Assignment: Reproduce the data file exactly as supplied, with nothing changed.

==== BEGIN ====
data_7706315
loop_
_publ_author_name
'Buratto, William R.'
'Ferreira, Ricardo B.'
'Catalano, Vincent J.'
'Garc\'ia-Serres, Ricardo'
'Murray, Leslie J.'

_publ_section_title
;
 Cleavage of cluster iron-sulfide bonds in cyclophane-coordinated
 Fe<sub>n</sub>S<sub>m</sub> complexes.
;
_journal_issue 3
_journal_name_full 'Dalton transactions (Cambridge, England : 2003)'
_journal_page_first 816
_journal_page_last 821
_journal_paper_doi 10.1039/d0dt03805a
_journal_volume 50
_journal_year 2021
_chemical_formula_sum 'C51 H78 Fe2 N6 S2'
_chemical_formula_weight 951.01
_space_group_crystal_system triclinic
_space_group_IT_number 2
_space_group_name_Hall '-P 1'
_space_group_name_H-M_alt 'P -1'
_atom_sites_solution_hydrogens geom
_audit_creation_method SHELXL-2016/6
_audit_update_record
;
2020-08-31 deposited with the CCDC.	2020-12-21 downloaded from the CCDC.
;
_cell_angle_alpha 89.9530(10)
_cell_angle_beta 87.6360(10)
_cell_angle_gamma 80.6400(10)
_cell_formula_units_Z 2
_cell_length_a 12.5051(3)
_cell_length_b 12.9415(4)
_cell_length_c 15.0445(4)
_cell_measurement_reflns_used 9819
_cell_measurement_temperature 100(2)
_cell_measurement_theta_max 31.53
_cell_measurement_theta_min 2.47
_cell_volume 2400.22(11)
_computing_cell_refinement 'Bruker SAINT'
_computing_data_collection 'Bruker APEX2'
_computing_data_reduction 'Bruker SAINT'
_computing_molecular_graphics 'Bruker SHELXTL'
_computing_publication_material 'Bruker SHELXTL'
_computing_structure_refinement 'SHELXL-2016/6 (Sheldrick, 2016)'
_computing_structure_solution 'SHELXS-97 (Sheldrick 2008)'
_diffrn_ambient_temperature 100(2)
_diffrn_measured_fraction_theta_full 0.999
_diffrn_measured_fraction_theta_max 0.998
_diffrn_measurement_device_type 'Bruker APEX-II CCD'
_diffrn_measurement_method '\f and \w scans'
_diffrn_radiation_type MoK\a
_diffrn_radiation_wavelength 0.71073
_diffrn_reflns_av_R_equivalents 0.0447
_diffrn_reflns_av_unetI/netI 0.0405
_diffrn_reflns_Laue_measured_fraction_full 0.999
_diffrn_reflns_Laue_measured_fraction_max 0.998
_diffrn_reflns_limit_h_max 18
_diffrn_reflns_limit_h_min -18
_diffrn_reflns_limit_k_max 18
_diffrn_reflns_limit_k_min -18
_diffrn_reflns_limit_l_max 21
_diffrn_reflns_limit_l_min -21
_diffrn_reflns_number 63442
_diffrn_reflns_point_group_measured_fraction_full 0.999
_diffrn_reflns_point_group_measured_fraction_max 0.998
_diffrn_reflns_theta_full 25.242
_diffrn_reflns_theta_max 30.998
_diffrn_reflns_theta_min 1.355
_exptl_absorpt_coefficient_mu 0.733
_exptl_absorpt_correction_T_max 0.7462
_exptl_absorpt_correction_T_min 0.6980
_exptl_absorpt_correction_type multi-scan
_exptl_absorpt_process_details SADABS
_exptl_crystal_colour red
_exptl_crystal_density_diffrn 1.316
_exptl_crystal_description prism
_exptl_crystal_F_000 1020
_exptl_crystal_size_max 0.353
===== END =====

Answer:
data_7706315
loop_
_publ_author_name
'Buratto, William R.'
'Ferreira, Ricardo B.'
'Catalano, Vincent J.'
'Garc\'ia-Serres, Ricardo'
'Murray, Leslie J.'

_publ_section_title
;
 Cleavage of cluster iron-sulfide bonds in cyclophane-coordinated
 Fe<sub>n</sub>S<sub>m</sub> complexes.
;
_journal_issue 3
_journal_name_full 'Dalton transactions (Cambridge, England : 2003)'
_journal_page_first 816
_journal_page_last 821
_journal_paper_doi 10.1039/d0dt03805a
_journal_volume 50
_journal_year 2021
_chemical_formula_sum 'C51 H78 Fe2 N6 S2'
_chemical_formula_weight 951.01
_space_group_crystal_system triclinic
_space_group_IT_number 2
_space_group_name_Hall '-P 1'
_space_group_name_H-M_alt 'P -1'
_atom_sites_solution_hydrogens geom
_audit_creation_method SHELXL-2016/6
_audit_update_record
;
2020-08-31 deposited with the CCDC.	2020-12-21 downloaded from the CCDC.
;
_cell_angle_alpha 89.9530(10)
_cell_angle_beta 87.6360(10)
_cell_angle_gamma 80.6400(10)
_cell_formula_units_Z 2
_cell_length_a 12.5051(3)
_cell_length_b 12.9415(4)
_cell_length_c 15.0445(4)
_cell_measurement_reflns_used 9819
_cell_measurement_temperature 100(2)
_cell_measurement_theta_max 31.53
_cell_measurement_theta_min 2.47
_cell_volume 2400.22(11)
_computing_cell_refinement 'Bruker SAINT'
_computing_data_collection 'Bruker APEX2'
_computing_data_reduction 'Bruker SAINT'
_computing_molecular_graphics 'Bruker SHELXTL'
_computing_publication_material 'Bruker SHELXTL'
_computing_structure_refinement 'SHELXL-2016/6 (Sheldrick, 2016)'
_computing_structure_solution 'SHELXS-97 (Sheldrick 2008)'
_diffrn_ambient_temperature 100(2)
_diffrn_measured_fraction_theta_full 0.999
_diffrn_measured_fraction_theta_max 0.998
_diffrn_measurement_device_type 'Bruker APEX-II CCD'
_diffrn_measurement_method '\f and \w scans'
_diffrn_radiation_type MoK\a
_diffrn_radiation_wavelength 0.71073
_diffrn_reflns_av_R_equivalents 0.0447
_diffrn_reflns_av_unetI/netI 0.0405
_diffrn_reflns_Laue_measured_fraction_full 0.999
_diffrn_reflns_Laue_measured_fraction_max 0.998
_diffrn_reflns_limit_h_max 18
_diffrn_reflns_limit_h_min -18
_diffrn_reflns_limit_k_max 18
_diffrn_reflns_limit_k_min -18
_diffrn_reflns_limit_l_max 21
_diffrn_reflns_limit_l_min -21
_diffrn_reflns_number 63442
_diffrn_reflns_point_group_measured_fraction_full 0.999
_diffrn_reflns_point_group_measured_fraction_max 0.998
_diffrn_reflns_theta_full 25.242
_diffrn_reflns_theta_max 30.998
_diffrn_reflns_theta_min 1.355
_exptl_absorpt_coefficient_mu 0.733
_exptl_absorpt_correction_T_max 0.7462
_exptl_absorpt_correction_T_min 0.6980
_exptl_absorpt_correction_type multi-scan
_exptl_absorpt_process_details SADABS
_exptl_crystal_colour red
_exptl_crystal_density_diffrn 1.316
_exptl_crystal_description prism
_exptl_crystal_F_000 1020
_exptl_crystal_size_max 0.353